[Lucifer, Vol. VI, No. 34, June, 1890, p. 335]
Having read with much interest in Theosophical Siftings [Vol. III, 1890-91] the article by Dr. Franz Hartmann on “Capital Punishment,” I venture to ask your opinion on the subject. I have long been sure that it is both useless and wrong to put murderers to death—convinced by the same reasons which Dr. Hartmann puts so cogently. Moreover, I have often maintained that since two wrongs do not make a right, matters cannot be mended by killing the man who has taken the life of another. Hence I feel that should I be called to serve on a jury in such a trial, I must either declare my views at the outset, which might result in the choice of a “hanging” juryman in my place, or serve with the intention of not convicting the accused of wilful murder, no matter how guilty he might be proved. If that course were only to result in keeping the criminal in custody for the rest of his natural life, my conscience would be clear; but, as it might easily set him again at liberty, I feel in a dilemma. Will you kindly say in your next issue what your opinion is, and help perhaps more than one.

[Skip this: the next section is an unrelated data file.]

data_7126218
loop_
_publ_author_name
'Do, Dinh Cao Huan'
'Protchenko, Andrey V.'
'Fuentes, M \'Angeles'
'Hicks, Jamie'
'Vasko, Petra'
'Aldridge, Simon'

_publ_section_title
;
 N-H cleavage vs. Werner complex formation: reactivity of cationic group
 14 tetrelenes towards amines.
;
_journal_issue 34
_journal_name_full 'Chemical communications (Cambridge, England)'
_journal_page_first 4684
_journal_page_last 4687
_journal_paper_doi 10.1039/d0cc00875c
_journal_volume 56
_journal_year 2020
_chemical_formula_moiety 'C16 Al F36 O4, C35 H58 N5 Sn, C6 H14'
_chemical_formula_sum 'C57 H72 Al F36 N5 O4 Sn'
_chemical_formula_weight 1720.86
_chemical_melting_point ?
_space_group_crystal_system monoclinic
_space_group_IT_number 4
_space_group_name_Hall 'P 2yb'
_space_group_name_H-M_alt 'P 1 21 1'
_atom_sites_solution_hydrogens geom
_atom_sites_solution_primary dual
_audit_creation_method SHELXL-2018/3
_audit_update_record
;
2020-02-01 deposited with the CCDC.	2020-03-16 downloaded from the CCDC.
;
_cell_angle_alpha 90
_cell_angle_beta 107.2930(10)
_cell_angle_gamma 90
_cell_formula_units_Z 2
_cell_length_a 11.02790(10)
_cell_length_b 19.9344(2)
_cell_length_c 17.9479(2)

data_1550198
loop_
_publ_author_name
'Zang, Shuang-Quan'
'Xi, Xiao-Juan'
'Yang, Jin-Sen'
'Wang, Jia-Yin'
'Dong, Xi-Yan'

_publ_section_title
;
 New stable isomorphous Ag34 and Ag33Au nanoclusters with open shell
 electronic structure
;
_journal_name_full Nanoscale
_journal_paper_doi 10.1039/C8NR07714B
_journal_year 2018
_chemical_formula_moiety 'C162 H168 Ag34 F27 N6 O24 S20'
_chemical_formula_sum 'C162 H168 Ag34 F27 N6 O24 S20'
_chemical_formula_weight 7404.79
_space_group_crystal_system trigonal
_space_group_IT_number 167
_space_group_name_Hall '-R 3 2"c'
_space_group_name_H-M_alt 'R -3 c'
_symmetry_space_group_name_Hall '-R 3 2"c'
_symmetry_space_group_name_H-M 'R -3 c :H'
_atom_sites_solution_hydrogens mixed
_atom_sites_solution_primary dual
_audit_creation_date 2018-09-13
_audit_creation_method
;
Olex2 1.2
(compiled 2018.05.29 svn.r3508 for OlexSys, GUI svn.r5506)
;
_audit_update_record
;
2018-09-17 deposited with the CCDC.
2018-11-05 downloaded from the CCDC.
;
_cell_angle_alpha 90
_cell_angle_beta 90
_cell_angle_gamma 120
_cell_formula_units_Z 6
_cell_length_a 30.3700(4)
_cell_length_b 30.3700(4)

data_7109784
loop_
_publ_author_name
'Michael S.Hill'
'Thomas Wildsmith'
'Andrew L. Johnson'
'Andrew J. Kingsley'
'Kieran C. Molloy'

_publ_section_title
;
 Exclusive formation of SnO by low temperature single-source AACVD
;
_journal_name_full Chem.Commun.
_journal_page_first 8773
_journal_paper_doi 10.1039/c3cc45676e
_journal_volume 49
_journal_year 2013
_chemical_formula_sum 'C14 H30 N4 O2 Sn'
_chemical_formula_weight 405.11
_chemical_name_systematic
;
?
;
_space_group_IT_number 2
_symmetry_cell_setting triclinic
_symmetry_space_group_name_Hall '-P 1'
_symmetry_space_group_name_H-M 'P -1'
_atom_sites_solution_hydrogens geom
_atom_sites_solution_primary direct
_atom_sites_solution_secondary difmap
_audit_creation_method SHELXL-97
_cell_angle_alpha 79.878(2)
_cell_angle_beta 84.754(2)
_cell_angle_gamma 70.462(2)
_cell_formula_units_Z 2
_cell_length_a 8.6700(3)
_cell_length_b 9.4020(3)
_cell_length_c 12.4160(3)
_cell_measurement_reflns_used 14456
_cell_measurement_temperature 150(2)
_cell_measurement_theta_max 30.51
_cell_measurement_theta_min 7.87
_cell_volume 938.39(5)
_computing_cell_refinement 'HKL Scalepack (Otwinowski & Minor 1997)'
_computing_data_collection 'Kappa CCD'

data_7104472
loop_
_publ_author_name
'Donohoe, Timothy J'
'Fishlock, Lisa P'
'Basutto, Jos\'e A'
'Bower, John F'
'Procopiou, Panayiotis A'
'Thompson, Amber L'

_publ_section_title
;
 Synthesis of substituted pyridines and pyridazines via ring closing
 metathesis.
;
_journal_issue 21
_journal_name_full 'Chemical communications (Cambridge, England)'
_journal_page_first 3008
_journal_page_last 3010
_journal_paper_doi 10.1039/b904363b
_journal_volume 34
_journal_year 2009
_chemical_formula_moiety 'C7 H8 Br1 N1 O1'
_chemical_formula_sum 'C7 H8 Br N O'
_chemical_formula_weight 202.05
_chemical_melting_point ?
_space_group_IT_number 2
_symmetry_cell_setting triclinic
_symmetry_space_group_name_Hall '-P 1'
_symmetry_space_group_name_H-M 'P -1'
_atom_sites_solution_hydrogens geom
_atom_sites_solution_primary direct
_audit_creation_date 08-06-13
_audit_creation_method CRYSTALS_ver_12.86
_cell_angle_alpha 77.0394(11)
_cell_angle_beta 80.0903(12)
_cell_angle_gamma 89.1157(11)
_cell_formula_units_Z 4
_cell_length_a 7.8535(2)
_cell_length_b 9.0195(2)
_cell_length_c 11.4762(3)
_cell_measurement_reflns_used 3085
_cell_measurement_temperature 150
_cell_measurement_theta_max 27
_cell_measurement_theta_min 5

We are equally with yourself opposed to capital punishment, so that your difficulty becomes our own. In the first place the “head” only of the juryman has to decide whether or not the accused has committed murder, and this is all the so-called “law” requires of him. Practically, however, since the juryman has, or ought to have, a “heart,” the law neglects an important factor in the problem, for if it punishes murder with death, the juryman, in deciding for a verdict of guilty, of necessity becomes an accessory in a fresh murder. But the “heart” of the people is beginning to
protest against this “eye for an eye” code and is refusing to render evil for evil. Capital punishment is nothing but a relic of Jewish barbarity. So that we are of opinion that this feeling should be fostered by open protest on every occasion, and by a refusal to participate in such half-human proceedings. The true physician cures the disease, and does not kill his patient. But we are afraid that the murder-doctors are in the majority for the moment, so that we can only protest.—[EDS.]